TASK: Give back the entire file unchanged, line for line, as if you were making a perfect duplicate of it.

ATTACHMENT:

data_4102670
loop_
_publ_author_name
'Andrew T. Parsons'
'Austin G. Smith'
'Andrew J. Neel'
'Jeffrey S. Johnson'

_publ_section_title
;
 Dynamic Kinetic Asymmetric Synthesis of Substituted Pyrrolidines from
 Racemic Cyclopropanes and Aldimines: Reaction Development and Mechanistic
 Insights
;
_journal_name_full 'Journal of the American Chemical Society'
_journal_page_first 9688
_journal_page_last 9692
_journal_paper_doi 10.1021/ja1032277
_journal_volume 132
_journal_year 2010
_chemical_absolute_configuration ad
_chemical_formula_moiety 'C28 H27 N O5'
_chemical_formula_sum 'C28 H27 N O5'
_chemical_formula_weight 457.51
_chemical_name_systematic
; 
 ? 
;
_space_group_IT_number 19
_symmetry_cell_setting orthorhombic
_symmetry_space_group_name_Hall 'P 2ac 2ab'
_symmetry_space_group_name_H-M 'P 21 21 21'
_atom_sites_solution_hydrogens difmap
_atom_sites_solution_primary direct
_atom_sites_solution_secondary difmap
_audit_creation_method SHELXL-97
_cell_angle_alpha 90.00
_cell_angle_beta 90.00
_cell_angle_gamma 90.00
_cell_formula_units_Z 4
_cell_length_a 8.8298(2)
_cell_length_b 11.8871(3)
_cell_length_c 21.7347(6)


data_4102670
loop_
_publ_author_name
'Andrew T. Parsons'
'Austin G. Smith'
'Andrew J. Neel'
'Jeffrey S. Johnson'

_publ_section_title
;
 Dynamic Kinetic Asymmetric Synthesis of Substituted Pyrrolidines from
 Racemic Cyclopropanes and Aldimines: Reaction Development and Mechanistic
 Insights
;
_journal_name_full 'Journal of the American Chemical Society'
_journal_page_first 9688
_journal_page_last 9692
_journal_paper_doi 10.1021/ja1032277
_journal_volume 132
_journal_year 2010
_chemical_absolute_configuration ad
_chemical_formula_moiety 'C28 H27 N O5'
_chemical_formula_sum 'C28 H27 N O5'
_chemical_formula_weight 457.51
_chemical_name_systematic
; 
 ? 
;
_space_group_IT_number 19
_symmetry_cell_setting orthorhombic
_symmetry_space_group_name_Hall 'P 2ac 2ab'
_symmetry_space_group_name_H-M 'P 21 21 21'
_atom_sites_solution_hydrogens difmap
_atom_sites_solution_primary direct
_atom_sites_solution_secondary difmap
_audit_creation_method SHELXL-97
_cell_angle_alpha 90.00
_cell_angle_beta 90.00
_cell_angle_gamma 90.00
_cell_formula_units_Z 4
_cell_length_a 8.8298(2)
_cell_length_b 11.8871(3)
_cell_length_c 21.7347(6)